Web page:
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The effect of selenium source on performance, carcass traits, oxidative status of the organism, and meat quality of turkeys

D. Mikulski 1  ,  
J. Jankowski 1,  
Z. Zduńczyk 2,  
K. Sartowska 3,  
University of Warmia and Mazury, Department of Poultry Science, Oczapowskiego 5, 10-718 Olsztyn, Poland
Institute of Animal Reproduction and Food Research, Polish Academy of Sciences, Tuwima 10, 10-747 Olsztyn, Poland
Alltech European Biosciences Centre, Dunboyne, Ireland
J. Anim. Feed Sci. 2009;18(3):518–530
Publish date: 2009-06-24
The aim of the present study was to verify the assumption that supplementation of the diet for turkeys with selenium, especially in an organic source of Se, improves the antioxidative status of the organism and the stability of the meat. Seven hundred and twenty 1-d-old BUT9 female turkeys were randomly assigned into three experimental groups (8 pens with 30 turkeys in each) and fed a diet without Se supplementation (Se-0) or a diet containing 0.3 mg/kg Se in the form of sodium selenite (SeS) or Se-enriched yeast (SeY). The trial was conducted for 112 days. The growth performance of turkeys was not affected by the dietary Se source. Dietary supplementation with 0.3 mg/kg SeS caused no significant changes in blood glutathione peroxidase (GPx) or superoxide dismutase activity. GPx activity was significantly (P<0.05) higher in birds fed a diet containing 0.3 mg/kg of organic selenium, compared with groups Se-0 and SeS, both in week 8 and 16. Dietary supplementation with Se-enriched yeast instead of sodium selenite significantly (P<0.05) increased the crude fat content of breast muscles and breast muscle selenium concentration (0.468 vs 0.224 mg/kg). However, the selenium concentration in meat from group SY turkey hens was twofold higher than in group SeS, and threefold higher than in the control treatment. Dietary supplementation with 0.3 mg/kg of inorganic or organic selenium resulted in a significant (P<0.05) decrease in thiobarbituric acid reactive substance in raw and stored meat. A tendency towards lower drip loss (11.1-12.7%) and cooking loss (5.5%) was observed in meat from turkeys fed a diet with the addition of Se-enriched yeast, compared with turkeys given sodium selenite. In conclusion, both Se sources had the same positive effect on the oxidative stability of turkey meat during refrigerated storage, however, the Se-yeast were more effective in Se-enrichment of breast muscles.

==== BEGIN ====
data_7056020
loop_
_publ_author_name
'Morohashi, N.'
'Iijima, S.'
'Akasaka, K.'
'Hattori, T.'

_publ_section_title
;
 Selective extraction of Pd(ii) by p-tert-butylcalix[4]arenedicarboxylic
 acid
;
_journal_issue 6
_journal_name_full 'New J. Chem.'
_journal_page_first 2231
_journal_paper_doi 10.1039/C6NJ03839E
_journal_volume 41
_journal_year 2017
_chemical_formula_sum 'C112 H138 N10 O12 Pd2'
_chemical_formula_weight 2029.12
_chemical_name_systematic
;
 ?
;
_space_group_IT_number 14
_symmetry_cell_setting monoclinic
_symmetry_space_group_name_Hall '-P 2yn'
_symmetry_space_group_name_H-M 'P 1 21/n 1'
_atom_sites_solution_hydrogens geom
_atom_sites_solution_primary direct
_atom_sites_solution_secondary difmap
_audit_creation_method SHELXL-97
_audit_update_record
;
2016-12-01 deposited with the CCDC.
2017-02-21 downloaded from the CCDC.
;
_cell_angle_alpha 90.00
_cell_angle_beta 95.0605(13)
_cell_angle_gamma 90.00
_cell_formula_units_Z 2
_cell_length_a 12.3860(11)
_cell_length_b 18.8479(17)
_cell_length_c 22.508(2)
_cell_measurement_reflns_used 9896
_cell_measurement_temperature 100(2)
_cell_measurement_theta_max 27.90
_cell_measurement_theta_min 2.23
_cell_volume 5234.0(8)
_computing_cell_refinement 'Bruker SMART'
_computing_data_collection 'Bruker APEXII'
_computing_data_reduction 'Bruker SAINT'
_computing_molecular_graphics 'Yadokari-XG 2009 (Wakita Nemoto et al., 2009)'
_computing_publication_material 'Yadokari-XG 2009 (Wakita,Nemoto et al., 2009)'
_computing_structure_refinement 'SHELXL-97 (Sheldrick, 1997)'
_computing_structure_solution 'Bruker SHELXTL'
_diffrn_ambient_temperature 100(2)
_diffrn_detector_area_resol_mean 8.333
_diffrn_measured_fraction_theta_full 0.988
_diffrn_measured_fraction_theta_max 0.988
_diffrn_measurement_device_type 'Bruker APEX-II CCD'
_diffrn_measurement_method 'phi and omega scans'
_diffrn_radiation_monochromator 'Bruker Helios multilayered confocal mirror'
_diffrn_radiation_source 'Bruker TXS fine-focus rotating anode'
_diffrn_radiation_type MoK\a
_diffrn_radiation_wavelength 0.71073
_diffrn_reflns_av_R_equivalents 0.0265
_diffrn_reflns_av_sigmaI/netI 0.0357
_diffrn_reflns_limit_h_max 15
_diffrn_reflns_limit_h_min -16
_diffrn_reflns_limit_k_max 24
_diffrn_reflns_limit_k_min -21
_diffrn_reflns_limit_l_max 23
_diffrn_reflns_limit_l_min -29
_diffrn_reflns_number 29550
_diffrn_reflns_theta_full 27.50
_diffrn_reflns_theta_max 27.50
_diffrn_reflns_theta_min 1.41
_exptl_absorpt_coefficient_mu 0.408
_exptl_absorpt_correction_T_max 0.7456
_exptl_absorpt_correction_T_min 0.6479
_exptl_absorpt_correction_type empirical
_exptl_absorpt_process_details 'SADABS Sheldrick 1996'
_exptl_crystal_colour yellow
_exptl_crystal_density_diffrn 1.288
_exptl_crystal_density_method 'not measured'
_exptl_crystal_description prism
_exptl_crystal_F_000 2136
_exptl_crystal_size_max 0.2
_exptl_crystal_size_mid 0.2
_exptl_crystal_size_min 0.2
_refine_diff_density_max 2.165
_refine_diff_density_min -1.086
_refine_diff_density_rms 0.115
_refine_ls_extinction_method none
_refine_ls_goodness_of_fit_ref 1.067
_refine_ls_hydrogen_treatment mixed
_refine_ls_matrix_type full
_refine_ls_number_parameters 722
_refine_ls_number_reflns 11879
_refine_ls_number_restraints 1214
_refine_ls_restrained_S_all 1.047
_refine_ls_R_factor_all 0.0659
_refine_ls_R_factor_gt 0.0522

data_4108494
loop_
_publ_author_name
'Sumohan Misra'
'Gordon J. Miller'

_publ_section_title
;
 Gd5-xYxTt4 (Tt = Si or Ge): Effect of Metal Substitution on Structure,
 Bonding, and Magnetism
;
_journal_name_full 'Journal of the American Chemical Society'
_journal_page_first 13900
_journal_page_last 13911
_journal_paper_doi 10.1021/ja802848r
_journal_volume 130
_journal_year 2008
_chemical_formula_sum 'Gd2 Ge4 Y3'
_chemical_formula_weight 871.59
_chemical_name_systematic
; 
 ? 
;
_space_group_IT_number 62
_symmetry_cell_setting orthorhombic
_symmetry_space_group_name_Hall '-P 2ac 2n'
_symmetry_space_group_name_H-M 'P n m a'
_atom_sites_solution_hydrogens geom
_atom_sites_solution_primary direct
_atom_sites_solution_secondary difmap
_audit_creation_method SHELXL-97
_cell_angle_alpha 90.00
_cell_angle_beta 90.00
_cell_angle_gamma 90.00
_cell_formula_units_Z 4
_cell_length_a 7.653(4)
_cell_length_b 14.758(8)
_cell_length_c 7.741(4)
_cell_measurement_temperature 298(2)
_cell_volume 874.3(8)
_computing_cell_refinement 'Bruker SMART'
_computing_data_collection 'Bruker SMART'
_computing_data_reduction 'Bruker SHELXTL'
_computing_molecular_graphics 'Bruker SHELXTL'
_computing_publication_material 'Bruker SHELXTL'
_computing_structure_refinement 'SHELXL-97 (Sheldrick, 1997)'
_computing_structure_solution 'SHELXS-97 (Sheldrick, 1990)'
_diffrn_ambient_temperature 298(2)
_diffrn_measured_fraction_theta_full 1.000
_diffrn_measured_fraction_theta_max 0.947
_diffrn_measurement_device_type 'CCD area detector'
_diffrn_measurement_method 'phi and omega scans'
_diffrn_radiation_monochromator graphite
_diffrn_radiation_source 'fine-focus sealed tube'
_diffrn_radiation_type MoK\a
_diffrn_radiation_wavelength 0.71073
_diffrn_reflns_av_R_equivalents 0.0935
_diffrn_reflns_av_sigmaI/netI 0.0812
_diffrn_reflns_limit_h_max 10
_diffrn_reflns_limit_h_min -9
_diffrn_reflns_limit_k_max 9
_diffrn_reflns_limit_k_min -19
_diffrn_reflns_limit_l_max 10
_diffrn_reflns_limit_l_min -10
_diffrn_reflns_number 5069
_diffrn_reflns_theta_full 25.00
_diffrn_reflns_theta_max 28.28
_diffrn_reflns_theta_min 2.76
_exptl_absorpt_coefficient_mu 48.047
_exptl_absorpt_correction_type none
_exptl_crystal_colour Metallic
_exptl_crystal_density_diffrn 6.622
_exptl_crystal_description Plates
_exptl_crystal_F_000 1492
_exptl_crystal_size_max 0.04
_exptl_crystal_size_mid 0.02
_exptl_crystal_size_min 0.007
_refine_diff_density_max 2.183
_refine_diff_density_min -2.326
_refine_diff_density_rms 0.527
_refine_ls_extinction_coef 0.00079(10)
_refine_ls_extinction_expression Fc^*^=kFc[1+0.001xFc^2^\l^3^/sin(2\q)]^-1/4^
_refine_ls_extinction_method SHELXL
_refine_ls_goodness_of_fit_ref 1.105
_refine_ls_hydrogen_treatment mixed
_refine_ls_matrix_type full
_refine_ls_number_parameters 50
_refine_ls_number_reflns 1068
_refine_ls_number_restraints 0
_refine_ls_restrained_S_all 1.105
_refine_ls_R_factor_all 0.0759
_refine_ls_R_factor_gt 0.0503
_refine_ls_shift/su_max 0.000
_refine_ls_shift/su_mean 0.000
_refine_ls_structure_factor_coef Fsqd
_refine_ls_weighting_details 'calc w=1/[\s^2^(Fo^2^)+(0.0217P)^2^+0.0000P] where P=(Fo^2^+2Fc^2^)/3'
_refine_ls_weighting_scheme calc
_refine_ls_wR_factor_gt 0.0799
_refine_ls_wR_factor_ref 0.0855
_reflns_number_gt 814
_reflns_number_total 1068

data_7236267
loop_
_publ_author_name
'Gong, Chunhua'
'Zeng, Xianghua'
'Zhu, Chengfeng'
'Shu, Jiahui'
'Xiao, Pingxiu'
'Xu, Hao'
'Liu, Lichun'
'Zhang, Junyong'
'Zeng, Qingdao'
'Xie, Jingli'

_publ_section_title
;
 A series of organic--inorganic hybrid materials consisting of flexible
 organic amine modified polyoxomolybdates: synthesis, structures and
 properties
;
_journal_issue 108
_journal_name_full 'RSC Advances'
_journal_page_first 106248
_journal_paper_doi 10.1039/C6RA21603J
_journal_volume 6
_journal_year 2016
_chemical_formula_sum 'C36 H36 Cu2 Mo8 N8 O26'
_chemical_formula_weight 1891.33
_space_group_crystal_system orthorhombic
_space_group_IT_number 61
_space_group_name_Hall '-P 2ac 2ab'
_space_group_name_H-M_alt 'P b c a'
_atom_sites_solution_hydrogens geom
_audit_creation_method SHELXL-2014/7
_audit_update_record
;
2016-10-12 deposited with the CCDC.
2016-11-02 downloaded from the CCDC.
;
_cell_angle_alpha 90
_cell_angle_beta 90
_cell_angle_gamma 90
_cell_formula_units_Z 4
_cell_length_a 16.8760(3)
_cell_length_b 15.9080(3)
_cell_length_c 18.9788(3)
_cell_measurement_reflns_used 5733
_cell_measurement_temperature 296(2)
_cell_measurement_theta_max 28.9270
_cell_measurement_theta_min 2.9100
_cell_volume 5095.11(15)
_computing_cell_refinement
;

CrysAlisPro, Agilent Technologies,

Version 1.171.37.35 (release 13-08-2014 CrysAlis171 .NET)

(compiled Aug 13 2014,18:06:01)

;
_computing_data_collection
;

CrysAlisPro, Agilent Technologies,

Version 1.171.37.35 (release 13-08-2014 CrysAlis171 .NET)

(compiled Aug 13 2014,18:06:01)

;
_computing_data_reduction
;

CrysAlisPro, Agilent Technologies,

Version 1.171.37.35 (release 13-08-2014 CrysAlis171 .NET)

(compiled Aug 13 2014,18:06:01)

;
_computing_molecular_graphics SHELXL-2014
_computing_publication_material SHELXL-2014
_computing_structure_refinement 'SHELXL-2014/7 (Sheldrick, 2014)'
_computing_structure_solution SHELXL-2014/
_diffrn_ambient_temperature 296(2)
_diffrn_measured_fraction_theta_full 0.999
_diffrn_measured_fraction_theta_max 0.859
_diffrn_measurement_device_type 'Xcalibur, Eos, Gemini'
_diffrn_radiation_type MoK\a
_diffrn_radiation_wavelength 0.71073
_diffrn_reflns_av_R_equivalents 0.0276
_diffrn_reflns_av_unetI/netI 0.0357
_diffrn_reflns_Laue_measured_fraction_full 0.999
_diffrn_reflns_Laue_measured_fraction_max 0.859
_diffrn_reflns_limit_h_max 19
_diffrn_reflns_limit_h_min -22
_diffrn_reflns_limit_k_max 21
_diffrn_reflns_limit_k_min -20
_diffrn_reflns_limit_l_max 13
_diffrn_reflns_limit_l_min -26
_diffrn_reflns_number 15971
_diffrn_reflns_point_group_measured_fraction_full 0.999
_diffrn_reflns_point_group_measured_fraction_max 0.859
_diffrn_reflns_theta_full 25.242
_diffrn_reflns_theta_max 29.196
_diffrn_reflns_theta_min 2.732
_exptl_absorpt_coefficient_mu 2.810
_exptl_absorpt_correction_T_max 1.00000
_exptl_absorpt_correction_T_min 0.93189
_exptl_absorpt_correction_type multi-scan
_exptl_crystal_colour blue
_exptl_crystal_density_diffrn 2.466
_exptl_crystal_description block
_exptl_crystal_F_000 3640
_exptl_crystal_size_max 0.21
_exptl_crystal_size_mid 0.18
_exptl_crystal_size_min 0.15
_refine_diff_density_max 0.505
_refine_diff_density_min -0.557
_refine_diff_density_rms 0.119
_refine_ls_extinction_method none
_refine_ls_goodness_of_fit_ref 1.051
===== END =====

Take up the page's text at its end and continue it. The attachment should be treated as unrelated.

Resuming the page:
D. Mikulski   
University of Warmia and Mazury, Department of Poultry Science, Oczapowskiego 5, 10-718 Olsztyn, Polan
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